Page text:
There are countless other examples in postcolonial and colonial scholarship on technoscience that get at the heart of what I earlier described as the “violent heart of technoscience”, but I am trying to get at something else here. In his forthcoming book Distributed Blackness, André Brock Jr. argues that, “there’s nothing niche or subcultural about expressions of blackness on social media: internet use and practice now set the terms for what constitutes normative participation.”6André Brock Jr., Distributed Blackness: African American Cybercultures, Vol. 9, New York, NYU Press, 2020 (forthcoming). Similarly, I argue, both colonial and postcolonial bodies are inseparable from the past and contemporary technoscientific innovation and production. Being able to fingerprint the brown native, developing photographic technology that could only represent light skin and more recently, refining facial recognition technology to best capture the minority Uighur Muslims in China – are all forms of attunements built through experimentation on actual postcolonial bodies. Exploitative or violent use, then, is not incidental to technological enterprise (including data science) and, it both extracts the vitality of black and brown bodies but also enrols them as the data-labourers to assemble the global assemblages of datafication. Following Asif’s title (“technologies of power”), getting decolonial and anti-colonial historians a seat at the AI/ML/data science discussions is definitely of urgent imperative, not only to remind, invoke and infuse the technological with the historical but to also, consequently, replace general and post-hoc formulations of tech-ethics with more meaningful and deliberate ones. Attaching and visualising institutional histories, funding networks and most importantly, retaining colonial violence as contemporary memory and constantly mapping internationalist histories as a way of producing responsibility and solidarity could all be part of the reorientation of the algorithmic modality that Asif proposes.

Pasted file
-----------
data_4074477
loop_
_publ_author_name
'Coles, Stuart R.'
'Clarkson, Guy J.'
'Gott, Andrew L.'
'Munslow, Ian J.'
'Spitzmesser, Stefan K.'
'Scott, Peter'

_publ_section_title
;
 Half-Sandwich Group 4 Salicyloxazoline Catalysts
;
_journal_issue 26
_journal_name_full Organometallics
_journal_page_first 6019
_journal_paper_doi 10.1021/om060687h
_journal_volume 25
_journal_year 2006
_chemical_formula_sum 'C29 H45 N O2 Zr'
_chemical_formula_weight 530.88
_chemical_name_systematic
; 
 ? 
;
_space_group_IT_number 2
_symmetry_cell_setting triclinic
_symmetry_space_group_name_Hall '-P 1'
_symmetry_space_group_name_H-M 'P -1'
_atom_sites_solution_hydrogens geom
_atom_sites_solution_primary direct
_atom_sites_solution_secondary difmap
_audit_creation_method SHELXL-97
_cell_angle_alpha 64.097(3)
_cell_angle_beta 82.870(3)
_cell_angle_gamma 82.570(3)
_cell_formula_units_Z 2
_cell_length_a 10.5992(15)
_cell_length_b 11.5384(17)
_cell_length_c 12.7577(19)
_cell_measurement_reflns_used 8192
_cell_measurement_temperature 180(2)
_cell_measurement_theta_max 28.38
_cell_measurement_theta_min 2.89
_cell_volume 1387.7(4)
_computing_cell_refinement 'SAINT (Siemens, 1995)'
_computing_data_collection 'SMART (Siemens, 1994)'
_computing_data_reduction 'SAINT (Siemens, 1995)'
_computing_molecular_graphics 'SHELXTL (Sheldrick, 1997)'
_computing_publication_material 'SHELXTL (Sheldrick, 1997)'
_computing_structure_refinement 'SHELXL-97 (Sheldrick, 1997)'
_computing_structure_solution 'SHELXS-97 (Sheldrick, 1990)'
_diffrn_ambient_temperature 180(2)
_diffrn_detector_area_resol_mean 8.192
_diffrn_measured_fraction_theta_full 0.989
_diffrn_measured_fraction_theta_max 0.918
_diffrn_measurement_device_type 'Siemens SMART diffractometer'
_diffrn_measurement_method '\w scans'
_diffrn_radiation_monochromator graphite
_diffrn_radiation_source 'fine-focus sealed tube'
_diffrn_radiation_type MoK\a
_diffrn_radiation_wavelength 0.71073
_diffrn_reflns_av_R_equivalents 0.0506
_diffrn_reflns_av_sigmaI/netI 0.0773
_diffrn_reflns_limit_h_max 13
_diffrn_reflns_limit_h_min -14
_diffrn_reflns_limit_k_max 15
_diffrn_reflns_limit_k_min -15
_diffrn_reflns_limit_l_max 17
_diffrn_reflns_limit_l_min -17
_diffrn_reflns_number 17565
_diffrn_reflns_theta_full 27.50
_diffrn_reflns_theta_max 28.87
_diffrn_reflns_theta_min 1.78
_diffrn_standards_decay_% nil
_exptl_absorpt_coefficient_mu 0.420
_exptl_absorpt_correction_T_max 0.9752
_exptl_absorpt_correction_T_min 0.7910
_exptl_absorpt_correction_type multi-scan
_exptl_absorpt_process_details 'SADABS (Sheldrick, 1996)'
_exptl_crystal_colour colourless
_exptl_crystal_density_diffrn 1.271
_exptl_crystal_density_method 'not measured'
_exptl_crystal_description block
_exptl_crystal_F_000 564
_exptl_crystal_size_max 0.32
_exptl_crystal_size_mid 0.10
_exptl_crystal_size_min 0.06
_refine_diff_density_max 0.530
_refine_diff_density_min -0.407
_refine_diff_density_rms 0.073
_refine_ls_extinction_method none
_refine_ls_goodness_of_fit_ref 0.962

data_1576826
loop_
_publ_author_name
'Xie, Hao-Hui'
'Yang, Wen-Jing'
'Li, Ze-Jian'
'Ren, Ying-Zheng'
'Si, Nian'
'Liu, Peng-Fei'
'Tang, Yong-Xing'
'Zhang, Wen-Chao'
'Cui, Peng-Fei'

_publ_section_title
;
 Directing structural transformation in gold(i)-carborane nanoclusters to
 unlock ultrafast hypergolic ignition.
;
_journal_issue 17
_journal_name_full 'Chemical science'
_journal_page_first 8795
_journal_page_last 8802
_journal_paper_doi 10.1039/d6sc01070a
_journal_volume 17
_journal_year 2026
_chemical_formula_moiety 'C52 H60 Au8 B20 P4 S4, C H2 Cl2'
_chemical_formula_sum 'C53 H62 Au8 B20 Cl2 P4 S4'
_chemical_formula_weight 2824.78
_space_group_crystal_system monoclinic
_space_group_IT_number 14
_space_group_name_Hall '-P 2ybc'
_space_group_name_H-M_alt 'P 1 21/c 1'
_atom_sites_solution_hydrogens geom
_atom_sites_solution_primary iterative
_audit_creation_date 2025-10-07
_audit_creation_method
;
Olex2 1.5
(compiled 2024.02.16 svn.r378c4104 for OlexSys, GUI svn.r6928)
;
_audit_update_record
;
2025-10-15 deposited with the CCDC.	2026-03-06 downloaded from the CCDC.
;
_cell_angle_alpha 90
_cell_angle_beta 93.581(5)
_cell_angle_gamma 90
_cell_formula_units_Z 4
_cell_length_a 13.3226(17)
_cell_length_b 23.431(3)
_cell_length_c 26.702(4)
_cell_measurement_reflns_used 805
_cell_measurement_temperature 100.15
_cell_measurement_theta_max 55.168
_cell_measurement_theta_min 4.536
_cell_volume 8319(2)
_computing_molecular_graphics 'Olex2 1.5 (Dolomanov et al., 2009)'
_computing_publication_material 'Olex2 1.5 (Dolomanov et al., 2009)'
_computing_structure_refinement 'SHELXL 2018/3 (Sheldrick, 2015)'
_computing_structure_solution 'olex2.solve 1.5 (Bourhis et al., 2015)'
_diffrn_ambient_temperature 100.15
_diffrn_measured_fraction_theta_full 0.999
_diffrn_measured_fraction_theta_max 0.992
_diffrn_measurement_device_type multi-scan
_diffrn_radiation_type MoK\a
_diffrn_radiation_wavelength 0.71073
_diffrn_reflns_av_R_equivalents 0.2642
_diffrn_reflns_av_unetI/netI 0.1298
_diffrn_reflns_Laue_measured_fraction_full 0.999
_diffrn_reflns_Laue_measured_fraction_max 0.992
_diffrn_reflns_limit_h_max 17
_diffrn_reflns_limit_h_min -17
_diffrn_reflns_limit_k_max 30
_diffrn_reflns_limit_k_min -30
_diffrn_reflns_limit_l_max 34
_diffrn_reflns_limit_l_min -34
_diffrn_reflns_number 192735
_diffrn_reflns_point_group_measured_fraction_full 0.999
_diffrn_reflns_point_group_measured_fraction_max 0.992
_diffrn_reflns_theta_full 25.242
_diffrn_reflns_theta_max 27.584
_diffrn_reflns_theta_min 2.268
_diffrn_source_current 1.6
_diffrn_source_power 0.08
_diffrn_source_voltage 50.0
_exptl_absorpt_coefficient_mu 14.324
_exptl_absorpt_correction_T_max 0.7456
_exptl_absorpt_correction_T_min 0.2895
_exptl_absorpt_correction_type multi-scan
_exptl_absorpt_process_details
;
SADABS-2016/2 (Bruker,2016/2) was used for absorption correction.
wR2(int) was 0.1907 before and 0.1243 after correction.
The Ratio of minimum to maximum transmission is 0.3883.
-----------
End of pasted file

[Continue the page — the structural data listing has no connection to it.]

However, another problem remains at hand. As many scholars of social computing have noted, there is also a barrier of technicality when it comes to investigating, critiquing and reorienting big data and algorithmic technologies.7Cp. Paul Dourish, “Algorithms and Their Others: Algorithmic Culture in Context”, Big Data & Society, 3 (2), 2016. Available at: https://doi.org/10.1177%2F2053951716665128 [accessed October 25, 2019]; Jenna Burrell, “How the Machine ‘Thinks’: Understanding Opacity in Machine Learning Algorithms”, Big Data & Society, 3 (1), 2016. Available at:  https://doi.org/10.1177%2F2053951715622512 [accessed October 25, 2019]. Not going into the details of how that might be overcome (and certainly not suggesting the resort to digital humanities as a ‘catchup’ move), I propose that our ‘seat at the table’ might benefit from formal tactical engagement with information infrastructure and attunement to non-human agents as increasingly contributing to moral and political decisions. In his germinal essay titled “Databases as Discourse”8Cp. Mark Poster, “Databases as Discourse; or, Electronic Interpellations Mark Poster”, Computers, Surveillance, and Privacy, 175, 1996., Mark Poster argues that a database is a discursive form for how it constitutes and “objectifies” a subject by disintegrating and reclassifying a subject into “grids of specification”. In how a database holds a subject/object, the subject is not doubled in the postmodern sense but is “multiplied and decentered”. The big shift that Poster and multiple other scholars after him have highlighted is how the discursive purpose of a database is not to store, mimic and represent an a priori rational, autonomous subject but rather, databases (as “perfect writing machines”) operate primarily for retrievability – whereby signs referring to individuals and relationalities can be ‘called’ in myriad ways for myriad fleeting purposes. In that sense, who you really might be as a person and how inauthentic your (one) data doppelganger might be, are both irrelevant concerns because ‘data doubles’ (the databased representations) are not about representing the truth.